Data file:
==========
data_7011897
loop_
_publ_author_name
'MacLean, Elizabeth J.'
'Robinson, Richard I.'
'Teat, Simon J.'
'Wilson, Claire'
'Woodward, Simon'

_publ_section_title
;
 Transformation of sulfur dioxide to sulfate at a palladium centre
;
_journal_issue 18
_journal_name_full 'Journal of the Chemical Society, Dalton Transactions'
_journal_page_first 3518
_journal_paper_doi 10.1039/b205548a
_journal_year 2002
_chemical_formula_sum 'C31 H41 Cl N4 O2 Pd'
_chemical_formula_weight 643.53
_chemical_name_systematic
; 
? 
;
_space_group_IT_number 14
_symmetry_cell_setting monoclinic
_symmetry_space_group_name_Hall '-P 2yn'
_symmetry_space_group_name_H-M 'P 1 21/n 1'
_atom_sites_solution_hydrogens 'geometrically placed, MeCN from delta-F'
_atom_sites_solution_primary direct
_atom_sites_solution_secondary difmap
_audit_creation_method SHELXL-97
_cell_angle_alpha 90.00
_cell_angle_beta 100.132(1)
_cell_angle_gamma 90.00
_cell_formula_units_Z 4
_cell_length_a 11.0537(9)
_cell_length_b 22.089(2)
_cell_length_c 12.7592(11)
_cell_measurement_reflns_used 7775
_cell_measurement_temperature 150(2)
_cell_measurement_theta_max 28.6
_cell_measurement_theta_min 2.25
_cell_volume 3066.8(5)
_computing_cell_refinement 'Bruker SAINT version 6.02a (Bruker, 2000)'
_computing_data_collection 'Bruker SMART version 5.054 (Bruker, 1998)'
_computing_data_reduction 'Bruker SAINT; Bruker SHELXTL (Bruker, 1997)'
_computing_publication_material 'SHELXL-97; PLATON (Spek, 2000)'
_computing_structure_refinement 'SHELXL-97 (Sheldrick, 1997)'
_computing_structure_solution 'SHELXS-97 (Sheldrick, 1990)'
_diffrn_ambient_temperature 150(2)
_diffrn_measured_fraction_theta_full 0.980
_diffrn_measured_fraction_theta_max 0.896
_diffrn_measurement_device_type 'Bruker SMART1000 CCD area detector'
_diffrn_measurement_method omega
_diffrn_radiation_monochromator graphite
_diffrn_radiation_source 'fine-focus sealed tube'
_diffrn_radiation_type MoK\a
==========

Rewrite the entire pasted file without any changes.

data_7011897
loop_
_publ_author_name
'MacLean, Elizabeth J.'
'Robinson, Richard I.'
'Teat, Simon J.'
'Wilson, Claire'
'Woodward, Simon'

_publ_section_title
;
 Transformation of sulfur dioxide to sulfate at a palladium centre
;
_journal_issue 18
_journal_name_full 'Journal of the Chemical Society, Dalton Transactions'
_journal_page_first 3518
_journal_paper_doi 10.1039/b205548a
_journal_year 2002
_chemical_formula_sum 'C31 H41 Cl N4 O2 Pd'
_chemical_formula_weight 643.53
_chemical_name_systematic
; 
? 
;
_space_group_IT_number 14
_symmetry_cell_setting monoclinic
_symmetry_space_group_name_Hall '-P 2yn'
_symmetry_space_group_name_H-M 'P 1 21/n 1'
_atom_sites_solution_hydrogens 'geometrically placed, MeCN from delta-F'
_atom_sites_solution_primary direct
_atom_sites_solution_secondary difmap
_audit_creation_method SHELXL-97
_cell_angle_alpha 90.00
_cell_angle_beta 100.132(1)
_cell_angle_gamma 90.00
_cell_formula_units_Z 4
_cell_length_a 11.0537(9)
_cell_length_b 22.089(2)
_cell_length_c 12.7592(11)
_cell_measurement_reflns_used 7775
_cell_measurement_temperature 150(2)
_cell_measurement_theta_max 28.6
_cell_measurement_theta_min 2.25
_cell_volume 3066.8(5)
_computing_cell_refinement 'Bruker SAINT version 6.02a (Bruker, 2000)'
_computing_data_collection 'Bruker SMART version 5.054 (Bruker, 1998)'
_computing_data_reduction 'Bruker SAINT; Bruker SHELXTL (Bruker, 1997)'
_computing_publication_material 'SHELXL-97; PLATON (Spek, 2000)'
_computing_structure_refinement 'SHELXL-97 (Sheldrick, 1997)'
_computing_structure_solution 'SHELXS-97 (Sheldrick, 1990)'
_diffrn_ambient_temperature 150(2)
_diffrn_measured_fraction_theta_full 0.980
_diffrn_measured_fraction_theta_max 0.896
_diffrn_measurement_device_type 'Bruker SMART1000 CCD area detector'
_diffrn_measurement_method omega
_diffrn_radiation_monochromator graphite
_diffrn_radiation_source 'fine-focus sealed tube'
_diffrn_radiation_type MoK\a